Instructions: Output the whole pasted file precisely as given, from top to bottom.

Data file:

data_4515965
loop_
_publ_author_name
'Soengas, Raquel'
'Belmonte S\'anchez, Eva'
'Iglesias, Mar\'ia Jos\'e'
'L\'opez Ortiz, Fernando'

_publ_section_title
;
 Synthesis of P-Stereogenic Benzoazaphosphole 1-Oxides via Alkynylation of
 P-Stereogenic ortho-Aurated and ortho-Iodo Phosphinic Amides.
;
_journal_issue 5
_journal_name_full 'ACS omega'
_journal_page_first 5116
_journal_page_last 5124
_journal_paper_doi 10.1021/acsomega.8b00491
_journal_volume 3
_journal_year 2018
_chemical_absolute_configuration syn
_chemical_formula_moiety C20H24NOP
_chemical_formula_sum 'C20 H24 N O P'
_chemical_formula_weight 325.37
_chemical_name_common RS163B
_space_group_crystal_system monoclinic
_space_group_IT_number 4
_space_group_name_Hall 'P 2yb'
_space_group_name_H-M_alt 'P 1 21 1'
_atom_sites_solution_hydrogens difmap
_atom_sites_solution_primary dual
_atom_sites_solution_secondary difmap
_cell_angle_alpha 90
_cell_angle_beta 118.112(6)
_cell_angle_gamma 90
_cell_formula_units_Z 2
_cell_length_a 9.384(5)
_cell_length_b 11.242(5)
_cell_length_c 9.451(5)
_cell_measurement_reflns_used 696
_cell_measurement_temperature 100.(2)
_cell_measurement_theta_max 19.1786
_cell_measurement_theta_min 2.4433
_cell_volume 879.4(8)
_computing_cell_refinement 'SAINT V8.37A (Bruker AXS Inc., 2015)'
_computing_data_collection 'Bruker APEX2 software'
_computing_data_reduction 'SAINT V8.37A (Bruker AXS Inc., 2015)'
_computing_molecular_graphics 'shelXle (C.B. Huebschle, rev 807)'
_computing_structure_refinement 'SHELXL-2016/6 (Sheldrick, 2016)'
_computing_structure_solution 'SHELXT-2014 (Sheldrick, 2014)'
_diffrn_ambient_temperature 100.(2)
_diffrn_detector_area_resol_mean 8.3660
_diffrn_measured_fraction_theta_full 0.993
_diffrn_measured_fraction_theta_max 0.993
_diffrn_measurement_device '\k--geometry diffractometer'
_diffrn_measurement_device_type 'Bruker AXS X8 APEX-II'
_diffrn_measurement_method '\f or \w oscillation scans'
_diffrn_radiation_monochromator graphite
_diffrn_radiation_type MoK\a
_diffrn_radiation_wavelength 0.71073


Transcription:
data_4515965
loop_
_publ_author_name
'Soengas, Raquel'
'Belmonte S\'anchez, Eva'
'Iglesias, Mar\'ia Jos\'e'
'L\'opez Ortiz, Fernando'

_publ_section_title
;
 Synthesis of P-Stereogenic Benzoazaphosphole 1-Oxides via Alkynylation of
 P-Stereogenic ortho-Aurated and ortho-Iodo Phosphinic Amides.
;
_journal_issue 5
_journal_name_full 'ACS omega'
_journal_page_first 5116
_journal_page_last 5124
_journal_paper_doi 10.1021/acsomega.8b00491
_journal_volume 3
_journal_year 2018
_chemical_absolute_configuration syn
_chemical_formula_moiety C20H24NOP
_chemical_formula_sum 'C20 H24 N O P'
_chemical_formula_weight 325.37
_chemical_name_common RS163B
_space_group_crystal_system monoclinic
_space_group_IT_number 4
_space_group_name_Hall 'P 2yb'
_space_group_name_H-M_alt 'P 1 21 1'
_atom_sites_solution_hydrogens difmap
_atom_sites_solution_primary dual
_atom_sites_solution_secondary difmap
_cell_angle_alpha 90
_cell_angle_beta 118.112(6)
_cell_angle_gamma 90
_cell_formula_units_Z 2
_cell_length_a 9.384(5)
_cell_length_b 11.242(5)
_cell_length_c 9.451(5)
_cell_measurement_reflns_used 696
_cell_measurement_temperature 100.(2)
_cell_measurement_theta_max 19.1786
_cell_measurement_theta_min 2.4433
_cell_volume 879.4(8)
_computing_cell_refinement 'SAINT V8.37A (Bruker AXS Inc., 2015)'
_computing_data_collection 'Bruker APEX2 software'
_computing_data_reduction 'SAINT V8.37A (Bruker AXS Inc., 2015)'
_computing_molecular_graphics 'shelXle (C.B. Huebschle, rev 807)'
_computing_structure_refinement 'SHELXL-2016/6 (Sheldrick, 2016)'
_computing_structure_solution 'SHELXT-2014 (Sheldrick, 2014)'
_diffrn_ambient_temperature 100.(2)
_diffrn_detector_area_resol_mean 8.3660
_diffrn_measured_fraction_theta_full 0.993
_diffrn_measured_fraction_theta_max 0.993
_diffrn_measurement_device '\k--geometry diffractometer'
_diffrn_measurement_device_type 'Bruker AXS X8 APEX-II'
_diffrn_measurement_method '\f or \w oscillation scans'
_diffrn_radiation_monochromator graphite
_diffrn_radiation_type MoK\a
_diffrn_radiation_wavelength 0.71073